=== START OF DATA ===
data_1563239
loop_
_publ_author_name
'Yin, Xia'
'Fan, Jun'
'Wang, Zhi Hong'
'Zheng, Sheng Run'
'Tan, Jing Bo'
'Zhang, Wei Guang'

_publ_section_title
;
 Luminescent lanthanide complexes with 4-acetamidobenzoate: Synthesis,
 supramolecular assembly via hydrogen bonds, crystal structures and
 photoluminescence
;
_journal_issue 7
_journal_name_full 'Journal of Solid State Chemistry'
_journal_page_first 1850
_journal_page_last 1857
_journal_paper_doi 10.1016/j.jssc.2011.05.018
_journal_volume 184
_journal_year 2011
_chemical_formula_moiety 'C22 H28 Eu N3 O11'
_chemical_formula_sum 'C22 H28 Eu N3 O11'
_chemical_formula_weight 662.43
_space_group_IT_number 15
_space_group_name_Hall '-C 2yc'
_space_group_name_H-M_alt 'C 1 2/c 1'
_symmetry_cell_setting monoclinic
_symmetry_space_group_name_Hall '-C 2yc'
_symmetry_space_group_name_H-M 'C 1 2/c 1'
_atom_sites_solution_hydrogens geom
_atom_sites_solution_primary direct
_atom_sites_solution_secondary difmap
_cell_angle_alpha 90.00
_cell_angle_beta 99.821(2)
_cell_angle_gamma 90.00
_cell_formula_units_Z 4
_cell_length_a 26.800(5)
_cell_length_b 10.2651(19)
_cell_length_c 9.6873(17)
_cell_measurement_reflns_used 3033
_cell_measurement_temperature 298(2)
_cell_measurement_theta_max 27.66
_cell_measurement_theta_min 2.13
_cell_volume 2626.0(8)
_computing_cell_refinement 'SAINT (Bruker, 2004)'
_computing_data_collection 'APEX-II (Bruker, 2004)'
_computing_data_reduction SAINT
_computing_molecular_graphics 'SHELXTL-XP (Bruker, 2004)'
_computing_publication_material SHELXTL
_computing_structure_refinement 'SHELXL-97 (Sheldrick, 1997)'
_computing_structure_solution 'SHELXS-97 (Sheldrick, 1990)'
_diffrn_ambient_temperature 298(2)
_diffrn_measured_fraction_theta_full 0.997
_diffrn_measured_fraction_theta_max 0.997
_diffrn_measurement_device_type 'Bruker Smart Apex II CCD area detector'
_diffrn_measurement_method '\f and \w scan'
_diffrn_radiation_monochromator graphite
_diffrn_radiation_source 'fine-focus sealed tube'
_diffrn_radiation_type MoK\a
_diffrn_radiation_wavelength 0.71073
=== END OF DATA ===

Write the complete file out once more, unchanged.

data_1563239
loop_
_publ_author_name
'Yin, Xia'
'Fan, Jun'
'Wang, Zhi Hong'
'Zheng, Sheng Run'
'Tan, Jing Bo'
'Zhang, Wei Guang'

_publ_section_title
;
 Luminescent lanthanide complexes with 4-acetamidobenzoate: Synthesis,
 supramolecular assembly via hydrogen bonds, crystal structures and
 photoluminescence
;
_journal_issue 7
_journal_name_full 'Journal of Solid State Chemistry'
_journal_page_first 1850
_journal_page_last 1857
_journal_paper_doi 10.1016/j.jssc.2011.05.018
_journal_volume 184
_journal_year 2011
_chemical_formula_moiety 'C22 H28 Eu N3 O11'
_chemical_formula_sum 'C22 H28 Eu N3 O11'
_chemical_formula_weight 662.43
_space_group_IT_number 15
_space_group_name_Hall '-C 2yc'
_space_group_name_H-M_alt 'C 1 2/c 1'
_symmetry_cell_setting monoclinic
_symmetry_space_group_name_Hall '-C 2yc'
_symmetry_space_group_name_H-M 'C 1 2/c 1'
_atom_sites_solution_hydrogens geom
_atom_sites_solution_primary direct
_atom_sites_solution_secondary difmap
_cell_angle_alpha 90.00
_cell_angle_beta 99.821(2)
_cell_angle_gamma 90.00
_cell_formula_units_Z 4
_cell_length_a 26.800(5)
_cell_length_b 10.2651(19)
_cell_length_c 9.6873(17)
_cell_measurement_reflns_used 3033
_cell_measurement_temperature 298(2)
_cell_measurement_theta_max 27.66
_cell_measurement_theta_min 2.13
_cell_volume 2626.0(8)
_computing_cell_refinement 'SAINT (Bruker, 2004)'
_computing_data_collection 'APEX-II (Bruker, 2004)'
_computing_data_reduction SAINT
_computing_molecular_graphics 'SHELXTL-XP (Bruker, 2004)'
_computing_publication_material SHELXTL
_computing_structure_refinement 'SHELXL-97 (Sheldrick, 1997)'
_computing_structure_solution 'SHELXS-97 (Sheldrick, 1990)'
_diffrn_ambient_temperature 298(2)
_diffrn_measured_fraction_theta_full 0.997
_diffrn_measured_fraction_theta_max 0.997
_diffrn_measurement_device_type 'Bruker Smart Apex II CCD area detector'
_diffrn_measurement_method '\f and \w scan'
_diffrn_radiation_monochromator graphite
_diffrn_radiation_source 'fine-focus sealed tube'
_diffrn_radiation_type MoK\a
_diffrn_radiation_wavelength 0.71073